(b) The preference of one’s own will and persistence in it are due to pride and vainglory. For he who unduly desires his own excellence or fame does not wish to yield to others or change his purposes. He feels that, even though he is in the wrong, he must not take what he regards as a position of inferiority.

1355. Contention — Contention is discord carried into words or equivalent signs, (i.e., a dispute or altercation), in which one denies what the other affirms. It is divided as follows:
(a) by reason of the intention, it is either an investigation of the truth, a defense of the truth, or an attack on the truth;
(b) by reason of the manner in which it is conducted, it is either suitable or unsuitable to the persons and the matter in question.

1356. Contention whose aim is the discovery of the truth is lawful as follows.
(a) Such contention is lawful and useful in itself, for it is a means of acquiring useful knowledge, of seeing both sides of a question, and of sharpening the mind for the refutation of error. Hence, a contest in a court of justice, a controversy in a scientific journal, a public debate on some important matter, and a theological disputation are according to their nature lawful, and may be necessary. Even to argue against the truth, for the sake of practice in discussion or to bring out the truth more clearly and forcibly, is, apart from danger, scandal, or prohibition, not unuseful.
(b) Debate is unlawful in its manner when a disputant does not argue according to the rules, appeals to prejudice or ignorance, uses an insulting tone or unparliamentary language, etc.

1357. The Sin of Contention — Contention is a sin when its aim is the concealment or discomfiture of the truth.
(a) From its nature this kind of contention is a mortal sin, for it is the external expression of internal discord in matters about which charity requires concord and the same speech. Hence, the Apostle numbers contention among the works of the flesh that exclude from the kingdom of God (Gal, v. 20).
(b) From the lightness of the matter or the imperfection of the consent, this kind of contention is very often, if not usually, only a venial sin, or no sin at all. Examples: A person argues against what he knows is true, but the matter is trivial (e.g., his weight); or he is distracted by the heat of dispute or the tactics of the other party.

1358. Mortal sin is not committed by contention, therefore, unless the truths against which one contends are of a serious kind. Such truths are:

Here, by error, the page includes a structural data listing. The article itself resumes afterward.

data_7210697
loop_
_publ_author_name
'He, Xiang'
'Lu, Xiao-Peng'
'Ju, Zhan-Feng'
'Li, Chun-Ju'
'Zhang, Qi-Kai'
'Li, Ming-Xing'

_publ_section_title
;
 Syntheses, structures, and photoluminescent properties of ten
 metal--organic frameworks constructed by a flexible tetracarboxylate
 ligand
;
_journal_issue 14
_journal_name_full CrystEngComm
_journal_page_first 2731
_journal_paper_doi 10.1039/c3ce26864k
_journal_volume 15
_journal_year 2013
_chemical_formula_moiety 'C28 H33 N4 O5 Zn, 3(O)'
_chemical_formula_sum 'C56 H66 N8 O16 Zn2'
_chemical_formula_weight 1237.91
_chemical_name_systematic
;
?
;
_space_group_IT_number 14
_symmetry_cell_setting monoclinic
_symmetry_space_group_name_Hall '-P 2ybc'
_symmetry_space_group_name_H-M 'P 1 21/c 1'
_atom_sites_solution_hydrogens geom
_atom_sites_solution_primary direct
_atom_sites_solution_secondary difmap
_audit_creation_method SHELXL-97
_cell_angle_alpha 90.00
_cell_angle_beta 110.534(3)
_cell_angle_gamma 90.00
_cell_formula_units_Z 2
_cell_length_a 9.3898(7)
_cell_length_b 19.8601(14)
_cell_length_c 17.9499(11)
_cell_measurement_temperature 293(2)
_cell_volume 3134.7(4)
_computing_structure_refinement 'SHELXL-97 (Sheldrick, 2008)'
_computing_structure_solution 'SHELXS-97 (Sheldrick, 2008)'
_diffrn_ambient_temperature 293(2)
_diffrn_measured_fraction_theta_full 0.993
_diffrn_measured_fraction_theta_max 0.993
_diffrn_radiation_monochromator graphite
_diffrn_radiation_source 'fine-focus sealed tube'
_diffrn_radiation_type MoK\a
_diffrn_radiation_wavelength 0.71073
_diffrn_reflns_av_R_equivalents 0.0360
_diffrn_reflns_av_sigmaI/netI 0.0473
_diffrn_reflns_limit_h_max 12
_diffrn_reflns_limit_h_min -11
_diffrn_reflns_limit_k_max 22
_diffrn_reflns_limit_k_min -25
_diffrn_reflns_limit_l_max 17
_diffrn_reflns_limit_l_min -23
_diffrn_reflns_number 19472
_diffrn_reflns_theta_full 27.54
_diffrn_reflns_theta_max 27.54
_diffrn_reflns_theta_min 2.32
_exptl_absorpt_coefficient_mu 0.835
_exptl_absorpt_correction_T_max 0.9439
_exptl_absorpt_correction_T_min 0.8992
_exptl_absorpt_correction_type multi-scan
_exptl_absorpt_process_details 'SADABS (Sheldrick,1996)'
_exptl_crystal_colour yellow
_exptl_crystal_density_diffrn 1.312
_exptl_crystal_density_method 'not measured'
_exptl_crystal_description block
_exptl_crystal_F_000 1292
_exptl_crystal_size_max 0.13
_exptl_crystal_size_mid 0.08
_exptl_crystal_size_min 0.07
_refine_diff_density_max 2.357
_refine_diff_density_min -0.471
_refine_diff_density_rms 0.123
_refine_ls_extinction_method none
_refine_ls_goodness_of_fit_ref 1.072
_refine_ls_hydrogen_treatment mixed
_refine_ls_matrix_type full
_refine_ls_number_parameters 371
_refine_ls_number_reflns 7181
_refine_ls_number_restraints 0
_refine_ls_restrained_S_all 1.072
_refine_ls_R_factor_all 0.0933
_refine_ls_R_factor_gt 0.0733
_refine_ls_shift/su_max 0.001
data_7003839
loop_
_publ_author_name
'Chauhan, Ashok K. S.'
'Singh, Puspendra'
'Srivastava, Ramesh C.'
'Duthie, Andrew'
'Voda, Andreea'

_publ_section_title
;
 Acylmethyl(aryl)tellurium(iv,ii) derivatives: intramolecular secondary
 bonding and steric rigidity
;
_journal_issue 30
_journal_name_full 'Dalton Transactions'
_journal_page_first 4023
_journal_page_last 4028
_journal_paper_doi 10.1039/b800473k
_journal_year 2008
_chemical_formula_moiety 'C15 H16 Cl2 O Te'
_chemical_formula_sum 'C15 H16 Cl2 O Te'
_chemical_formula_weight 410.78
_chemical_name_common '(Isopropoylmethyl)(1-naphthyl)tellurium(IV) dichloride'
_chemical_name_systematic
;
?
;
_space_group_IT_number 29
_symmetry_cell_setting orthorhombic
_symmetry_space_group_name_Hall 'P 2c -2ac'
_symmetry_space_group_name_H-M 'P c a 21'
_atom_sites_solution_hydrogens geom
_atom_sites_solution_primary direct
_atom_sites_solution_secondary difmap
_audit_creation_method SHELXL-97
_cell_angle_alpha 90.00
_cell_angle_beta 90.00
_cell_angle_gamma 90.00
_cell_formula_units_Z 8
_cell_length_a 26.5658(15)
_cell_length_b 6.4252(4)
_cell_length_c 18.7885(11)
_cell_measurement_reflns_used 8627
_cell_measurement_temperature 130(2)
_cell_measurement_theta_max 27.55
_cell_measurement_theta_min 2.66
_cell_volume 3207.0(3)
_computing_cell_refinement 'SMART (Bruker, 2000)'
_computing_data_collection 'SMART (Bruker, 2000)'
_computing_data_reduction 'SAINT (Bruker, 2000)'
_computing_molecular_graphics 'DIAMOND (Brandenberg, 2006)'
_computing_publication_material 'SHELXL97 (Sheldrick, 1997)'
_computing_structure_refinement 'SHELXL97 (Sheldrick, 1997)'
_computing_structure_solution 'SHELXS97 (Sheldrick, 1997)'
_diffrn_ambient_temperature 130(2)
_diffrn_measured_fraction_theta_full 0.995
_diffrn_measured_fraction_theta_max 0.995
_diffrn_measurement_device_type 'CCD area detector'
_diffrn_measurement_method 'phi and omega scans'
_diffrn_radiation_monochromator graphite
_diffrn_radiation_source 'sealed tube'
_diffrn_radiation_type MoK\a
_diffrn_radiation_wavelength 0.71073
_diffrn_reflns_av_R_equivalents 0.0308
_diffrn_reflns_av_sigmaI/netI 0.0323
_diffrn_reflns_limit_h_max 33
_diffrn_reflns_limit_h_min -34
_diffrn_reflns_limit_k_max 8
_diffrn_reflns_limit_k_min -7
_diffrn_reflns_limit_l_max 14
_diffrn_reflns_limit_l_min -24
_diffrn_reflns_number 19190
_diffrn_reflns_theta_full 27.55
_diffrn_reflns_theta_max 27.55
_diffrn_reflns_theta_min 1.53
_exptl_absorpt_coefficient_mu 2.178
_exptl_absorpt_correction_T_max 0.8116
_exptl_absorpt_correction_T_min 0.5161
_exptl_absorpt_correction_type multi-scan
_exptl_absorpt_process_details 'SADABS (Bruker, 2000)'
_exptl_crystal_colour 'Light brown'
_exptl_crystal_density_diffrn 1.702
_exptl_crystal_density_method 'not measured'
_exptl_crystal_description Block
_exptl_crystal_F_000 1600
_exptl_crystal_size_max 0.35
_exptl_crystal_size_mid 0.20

(a) truths of a religious or moral character, such as the doctrines of faith and the commandments of God;
(b) natural truths of a universal character, the knowledge of which pertains to the perfection of the intellect, such as first principles;
(c) natural truths of a particular character in which important rights are involved. Example: An historian who writes against some deservedly revered person of the past, or a lawyer who attempts to prove against an accused what he knows is not a fact, are guilty of the sin of contention.

1359. Hence, one may be defending one kind of truth and contending against another kind of truth at the same time. St. Paul, accordingly, makes the distinction between announcement of the truth out of charity and announcement of the truth out of contention (Philip, i, 15 sqq.).
(a) The truth is defended out of charity when one does not use truth as a means for the defense of error;
(b) it is defended out of contention when one makes use of it as a means for the propagation of error. Thus, while St. Paul was imprisoned at Rome in 61, certain personal enemies preached Christ, but at the same time spoke or hinted falsehoods against St. Paul in order to undermine his authority or add to the bitterness of his captivity. Similarly, if one defends the truth to make oneself appear different or better than one is, one speaks from contention.

1360. Ways in which one is guilty of the mortal sin of contention:
(a) when one contends formally against the truth, that is, when one knows the truth and intends to overcome it or suppress it;
(b) when one contends virtually against the truth, that is, when one is so bent on carrying one’s point that one does not care whether it is true or false. Thus, the Sophists aimed to win, right or wrong.

1361. When the aim of contention is the overthrow of error:
(a) in itself, such contention is good and praiseworthy, and at times necessary;
(b) by reason of circumstances, it may be a venial or a mortal sin. Examples: A dispute on a matter that is unbecoming, such as which of the disputants is greater (Luke, xxii. 24); dispute with greater warmth than the case requires; a dispute that leads to scandal or other evil consequences, as in religious controversies (I Tim., ii. 14).

1362. The Causes of Sinful Contention
(a) The cause of that which is principal in contention – namely, the departure from the truth held by another and the stand made for error ¬– is envy, pride and vainglory, as said above (see 1854) concerning discord.
(b) The cause of that which is secondary in contention – namely, the wrangling or bawling manner and the shouts or screams of the contenders – is anger.